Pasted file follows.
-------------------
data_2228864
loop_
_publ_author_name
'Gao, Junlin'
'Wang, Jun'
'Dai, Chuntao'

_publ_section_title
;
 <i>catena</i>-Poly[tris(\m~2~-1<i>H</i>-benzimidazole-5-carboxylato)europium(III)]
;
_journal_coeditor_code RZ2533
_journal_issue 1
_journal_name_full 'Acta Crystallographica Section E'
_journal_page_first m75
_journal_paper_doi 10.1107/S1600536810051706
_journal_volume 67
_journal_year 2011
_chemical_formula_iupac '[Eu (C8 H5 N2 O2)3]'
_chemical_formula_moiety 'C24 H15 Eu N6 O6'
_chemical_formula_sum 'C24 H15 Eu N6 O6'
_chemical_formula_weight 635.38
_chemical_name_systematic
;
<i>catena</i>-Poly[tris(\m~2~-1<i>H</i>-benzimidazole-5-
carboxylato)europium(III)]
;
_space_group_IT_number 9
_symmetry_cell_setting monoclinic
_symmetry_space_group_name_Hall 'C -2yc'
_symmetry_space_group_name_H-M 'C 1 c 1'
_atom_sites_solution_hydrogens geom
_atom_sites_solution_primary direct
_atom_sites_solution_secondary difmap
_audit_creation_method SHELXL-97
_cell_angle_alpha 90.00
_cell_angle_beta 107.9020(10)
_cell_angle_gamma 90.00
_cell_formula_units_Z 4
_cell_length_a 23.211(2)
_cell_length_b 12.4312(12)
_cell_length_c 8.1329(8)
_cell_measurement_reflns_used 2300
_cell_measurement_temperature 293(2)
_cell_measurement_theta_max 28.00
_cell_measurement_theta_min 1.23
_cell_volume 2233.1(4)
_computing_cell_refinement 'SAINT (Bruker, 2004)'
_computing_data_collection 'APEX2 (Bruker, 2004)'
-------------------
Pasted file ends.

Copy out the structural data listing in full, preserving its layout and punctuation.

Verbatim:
data_2228864
loop_
_publ_author_name
'Gao, Junlin'
'Wang, Jun'
'Dai, Chuntao'

_publ_section_title
;
 <i>catena</i>-Poly[tris(\m~2~-1<i>H</i>-benzimidazole-5-carboxylato)europium(III)]
;
_journal_coeditor_code RZ2533
_journal_issue 1
_journal_name_full 'Acta Crystallographica Section E'
_journal_page_first m75
_journal_paper_doi 10.1107/S1600536810051706
_journal_volume 67
_journal_year 2011
_chemical_formula_iupac '[Eu (C8 H5 N2 O2)3]'
_chemical_formula_moiety 'C24 H15 Eu N6 O6'
_chemical_formula_sum 'C24 H15 Eu N6 O6'
_chemical_formula_weight 635.38
_chemical_name_systematic
;
<i>catena</i>-Poly[tris(\m~2~-1<i>H</i>-benzimidazole-5-
carboxylato)europium(III)]
;
_space_group_IT_number 9
_symmetry_cell_setting monoclinic
_symmetry_space_group_name_Hall 'C -2yc'
_symmetry_space_group_name_H-M 'C 1 c 1'
_atom_sites_solution_hydrogens geom
_atom_sites_solution_primary direct
_atom_sites_solution_secondary difmap
_audit_creation_method SHELXL-97
_cell_angle_alpha 90.00
_cell_angle_beta 107.9020(10)
_cell_angle_gamma 90.00
_cell_formula_units_Z 4
_cell_length_a 23.211(2)
_cell_length_b 12.4312(12)
_cell_length_c 8.1329(8)
_cell_measurement_reflns_used 2300
_cell_measurement_temperature 293(2)
_cell_measurement_theta_max 28.00
_cell_measurement_theta_min 1.23
_cell_volume 2233.1(4)
_computing_cell_refinement 'SAINT (Bruker, 2004)'
_computing_data_collection 'APEX2 (Bruker, 2004)'